Kennedy’s writing style is engaging albeit with very very crude college humour that hasn’t quite passed into wit yet and it’s probably a book for those who really appreciate all the tropes in New Adult sports romances: unapologetic, no holds barred types of hookups instead of relationships (thereby upping the body count as much as possible), with most of the characters going happily about bumping uglies with whomever they can whenever they feel like it, until something momentous happens to flip it all into blissful monogamy. Still, Kennedy nails the tone for this genre, filled with innuendoes that can be cringe-worthy and sometimes, amusing banter that goes nowhere, yet captures the mental state of this particular group of young adults who try to be grown up yet sometimes painfully fall short of it.

two-stars

Hard Hitter by Sarina Bowen

Posted in Advanced Reader Copy/ Contemporary Romance/ Netgalley/ Reviews/ Sports 2nd December 2016
Hard Hitter by Sarina BowenHard Hitter by Sarina Bowen
Series: Brooklyn Bruisers #2
Published by Berkley Books on January 3rd 2017
Pages: 336
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four-stars

As team captain and enforcer, Patrick O'Doul puts the bruise in the Brooklyn Bruisers. But after years of hard hits, O'Doul is feeling the burn, both physically and mentally. He conceals his pain from his coach and trainers, but when his chronic hip injury becomes too obvious to ignore, they send him for sessions with the team s massage therapist.

After breaking up with her long-term boyfriend, Ari Bettini is in need of peace of mind. For now, she s decided to focus on her work: rehabilitating the Bruisers MVP. O'Doul is easy on the eyes, but his reaction to her touch is ice cold. Ari is determined to help O'Doul heal, but as the tension between them turns red hot, they both learn that a little TLC does the body good...

I had a good feeling about this one and it isn’t often I get smug to be about my own book choices.

Reading Sarina Bowen’s Brooklyn Bruisers series is akin to entering the very glitzy world of sports, sponsorship and high-profile celebrity management—or at least Ms. Bowen’s perspective of the sport—and I find myself awed by the whole mechanism of it in here that I don’t find in other sports romances. It’s also very trendy in a way, and a perfect representation of how modern team sports have evolved: a billionaire owner whose money comes from some other source, a team of publicists and physical therapists on standby to support the lineup of players. My unfamiliarity with hockey obviously contributes to this wide-eyed wonder but thankfully, being a fan of the sport isn’t necessary; merely being a fan of human relationships is sufficient for anyone to enjoy this read. ‘Hard Hitter’ is told with good pacing, characterisation and a healthy dose of smexy times with great depth and all it takes is a difficult ex-boyfriend, a past drug issue and the hockey play-offs in waiting (should the fictional Bruisers win most of their games) for two key members in the team to have their lives upended and changed.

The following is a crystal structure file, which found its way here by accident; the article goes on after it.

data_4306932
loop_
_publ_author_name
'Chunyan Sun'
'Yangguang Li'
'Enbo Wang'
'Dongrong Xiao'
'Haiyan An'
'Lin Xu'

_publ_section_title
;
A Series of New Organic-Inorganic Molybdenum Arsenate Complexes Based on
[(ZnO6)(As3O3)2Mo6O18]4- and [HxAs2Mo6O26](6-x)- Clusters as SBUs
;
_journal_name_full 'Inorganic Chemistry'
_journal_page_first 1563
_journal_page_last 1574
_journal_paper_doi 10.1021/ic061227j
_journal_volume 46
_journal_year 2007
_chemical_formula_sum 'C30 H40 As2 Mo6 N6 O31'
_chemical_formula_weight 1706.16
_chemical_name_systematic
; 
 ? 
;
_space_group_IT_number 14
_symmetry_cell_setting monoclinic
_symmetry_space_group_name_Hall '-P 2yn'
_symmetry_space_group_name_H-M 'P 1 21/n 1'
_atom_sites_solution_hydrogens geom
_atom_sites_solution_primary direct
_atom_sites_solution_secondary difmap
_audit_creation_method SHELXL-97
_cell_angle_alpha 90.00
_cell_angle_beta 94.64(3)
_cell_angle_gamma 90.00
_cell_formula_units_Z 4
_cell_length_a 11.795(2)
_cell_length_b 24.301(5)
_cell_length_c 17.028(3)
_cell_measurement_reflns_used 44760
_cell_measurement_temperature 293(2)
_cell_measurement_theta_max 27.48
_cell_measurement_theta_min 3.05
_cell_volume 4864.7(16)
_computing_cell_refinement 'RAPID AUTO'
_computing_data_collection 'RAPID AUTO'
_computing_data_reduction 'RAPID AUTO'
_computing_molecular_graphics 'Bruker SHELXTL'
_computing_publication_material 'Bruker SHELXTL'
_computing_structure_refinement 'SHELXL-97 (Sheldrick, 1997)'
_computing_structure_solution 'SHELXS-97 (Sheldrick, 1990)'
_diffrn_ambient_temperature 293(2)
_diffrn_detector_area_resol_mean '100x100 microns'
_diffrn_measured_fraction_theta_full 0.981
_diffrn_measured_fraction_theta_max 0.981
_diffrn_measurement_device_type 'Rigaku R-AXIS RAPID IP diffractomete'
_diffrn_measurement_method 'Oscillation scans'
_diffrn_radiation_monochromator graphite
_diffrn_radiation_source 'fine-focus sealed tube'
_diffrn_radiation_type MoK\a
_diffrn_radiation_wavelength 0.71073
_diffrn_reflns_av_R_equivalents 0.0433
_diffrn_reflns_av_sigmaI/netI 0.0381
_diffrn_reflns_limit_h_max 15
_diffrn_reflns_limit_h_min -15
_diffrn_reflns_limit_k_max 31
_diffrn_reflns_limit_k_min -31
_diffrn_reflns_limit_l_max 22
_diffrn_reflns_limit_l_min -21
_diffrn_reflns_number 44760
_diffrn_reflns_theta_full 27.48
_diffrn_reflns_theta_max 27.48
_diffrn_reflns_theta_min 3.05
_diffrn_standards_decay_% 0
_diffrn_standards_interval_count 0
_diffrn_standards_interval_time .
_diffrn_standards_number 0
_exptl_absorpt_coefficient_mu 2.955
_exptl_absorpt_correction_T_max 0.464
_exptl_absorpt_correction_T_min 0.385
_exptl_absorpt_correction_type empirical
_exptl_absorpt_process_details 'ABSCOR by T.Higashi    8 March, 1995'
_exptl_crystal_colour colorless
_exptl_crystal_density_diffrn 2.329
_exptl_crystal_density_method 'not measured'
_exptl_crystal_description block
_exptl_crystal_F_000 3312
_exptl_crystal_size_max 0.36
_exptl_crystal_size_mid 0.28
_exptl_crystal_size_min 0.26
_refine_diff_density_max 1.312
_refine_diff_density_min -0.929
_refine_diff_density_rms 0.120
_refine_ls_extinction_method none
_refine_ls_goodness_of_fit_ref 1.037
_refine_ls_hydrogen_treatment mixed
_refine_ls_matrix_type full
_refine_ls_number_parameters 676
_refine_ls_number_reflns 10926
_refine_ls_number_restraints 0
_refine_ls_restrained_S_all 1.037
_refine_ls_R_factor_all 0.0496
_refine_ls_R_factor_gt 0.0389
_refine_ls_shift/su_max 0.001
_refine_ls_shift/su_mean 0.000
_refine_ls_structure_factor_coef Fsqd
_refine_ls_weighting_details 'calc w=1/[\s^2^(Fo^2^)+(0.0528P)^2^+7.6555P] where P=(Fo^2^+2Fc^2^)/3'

A series of events and a persistent injury have set Patrick O’Doul on a collision course with Ariana Bettini’s, but there’s more than just tender loving care in waiting for this pairing. O’Doul’s and Ari’s newfound connection is threatened by past decisions that blow up in their faces and make them question their place in the team, but learning to trust each other is perhaps one of the hardest things to do once again.

I found O’Doul very special somehow, memorable in that broody, tortured way, whose a heartbreaking, tragic backstory that made my own chest ache for him. Like Ari however, I found it difficult to see Patrick stuck in a role that was impossible to get out of simply because he grew into it—or perhaps that kind of open, accepted violence in hockey was hard to read about, let alone have a romantic lead doing it—and I was happy to see Ms. Bowen address this issue in a meta way, even if it is only a projection of a trend that will eventually lead Patrick away from being the hockey goon.

There’s a little of everything in ‘Hard Hitter’ that made it so enjoyable: the bit of suspense, the humour, the work drama and the cast of secondary characters (Hartley and Corey return!) who padded and enriched the story—which kept it all quite exciting up to the end.

The rest of the series can’t come fast enough.

four-stars